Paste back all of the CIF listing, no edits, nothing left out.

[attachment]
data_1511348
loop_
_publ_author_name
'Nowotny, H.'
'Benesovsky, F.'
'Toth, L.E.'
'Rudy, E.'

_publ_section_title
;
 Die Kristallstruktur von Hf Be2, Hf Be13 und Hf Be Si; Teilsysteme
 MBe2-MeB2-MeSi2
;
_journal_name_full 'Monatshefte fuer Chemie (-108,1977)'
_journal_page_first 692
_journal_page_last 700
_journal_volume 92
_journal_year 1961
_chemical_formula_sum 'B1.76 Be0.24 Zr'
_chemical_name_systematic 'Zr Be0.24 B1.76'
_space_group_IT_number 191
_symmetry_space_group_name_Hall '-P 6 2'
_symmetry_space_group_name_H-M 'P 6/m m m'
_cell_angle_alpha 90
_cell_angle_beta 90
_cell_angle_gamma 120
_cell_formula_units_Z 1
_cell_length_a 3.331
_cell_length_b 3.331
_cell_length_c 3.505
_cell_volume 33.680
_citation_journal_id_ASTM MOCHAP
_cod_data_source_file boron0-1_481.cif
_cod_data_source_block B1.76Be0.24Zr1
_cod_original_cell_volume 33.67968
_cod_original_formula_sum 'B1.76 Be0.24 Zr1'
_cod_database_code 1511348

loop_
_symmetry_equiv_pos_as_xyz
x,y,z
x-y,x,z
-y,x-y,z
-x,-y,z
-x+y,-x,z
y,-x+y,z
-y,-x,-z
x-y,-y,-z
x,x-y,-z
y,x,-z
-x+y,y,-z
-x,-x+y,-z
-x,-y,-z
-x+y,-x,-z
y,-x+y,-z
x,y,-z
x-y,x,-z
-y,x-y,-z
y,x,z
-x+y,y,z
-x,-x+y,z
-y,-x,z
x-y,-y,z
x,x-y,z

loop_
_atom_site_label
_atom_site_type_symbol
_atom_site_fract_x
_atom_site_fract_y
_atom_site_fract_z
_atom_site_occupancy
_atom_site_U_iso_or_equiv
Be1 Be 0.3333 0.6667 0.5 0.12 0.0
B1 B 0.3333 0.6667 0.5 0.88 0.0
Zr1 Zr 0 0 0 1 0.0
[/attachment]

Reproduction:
data_1511348
loop_
_publ_author_name
'Nowotny, H.'
'Benesovsky, F.'
'Toth, L.E.'
'Rudy, E.'

_publ_section_title
;
 Die Kristallstruktur von Hf Be2, Hf Be13 und Hf Be Si; Teilsysteme
 MBe2-MeB2-MeSi2
;
_journal_name_full 'Monatshefte fuer Chemie (-108,1977)'
_journal_page_first 692
_journal_page_last 700
_journal_volume 92
_journal_year 1961
_chemical_formula_sum 'B1.76 Be0.24 Zr'
_chemical_name_systematic 'Zr Be0.24 B1.76'
_space_group_IT_number 191
_symmetry_space_group_name_Hall '-P 6 2'
_symmetry_space_group_name_H-M 'P 6/m m m'
_cell_angle_alpha 90
_cell_angle_beta 90
_cell_angle_gamma 120
_cell_formula_units_Z 1
_cell_length_a 3.331
_cell_length_b 3.331
_cell_length_c 3.505
_cell_volume 33.680
_citation_journal_id_ASTM MOCHAP
_cod_data_source_file boron0-1_481.cif
_cod_data_source_block B1.76Be0.24Zr1
_cod_original_cell_volume 33.67968
_cod_original_formula_sum 'B1.76 Be0.24 Zr1'
_cod_database_code 1511348

loop_
_symmetry_equiv_pos_as_xyz
x,y,z
x-y,x,z
-y,x-y,z
-x,-y,z
-x+y,-x,z
y,-x+y,z
-y,-x,-z
x-y,-y,-z
x,x-y,-z
y,x,-z
-x+y,y,-z
-x,-x+y,-z
-x,-y,-z
-x+y,-x,-z
y,-x+y,-z
x,y,-z
x-y,x,-z
-y,x-y,-z
y,x,z
-x+y,y,z
-x,-x+y,z
-y,-x,z
x-y,-y,z
x,x-y,z

loop_
_atom_site_label
_atom_site_type_symbol
_atom_site_fract_x
_atom_site_fract_y
_atom_site_fract_z
_atom_site_occupancy
_atom_site_U_iso_or_equiv
Be1 Be 0.3333 0.6667 0.5 0.12 0.0
B1 B 0.3333 0.6667 0.5 0.88 0.0
Zr1 Zr 0 0 0 1 0.0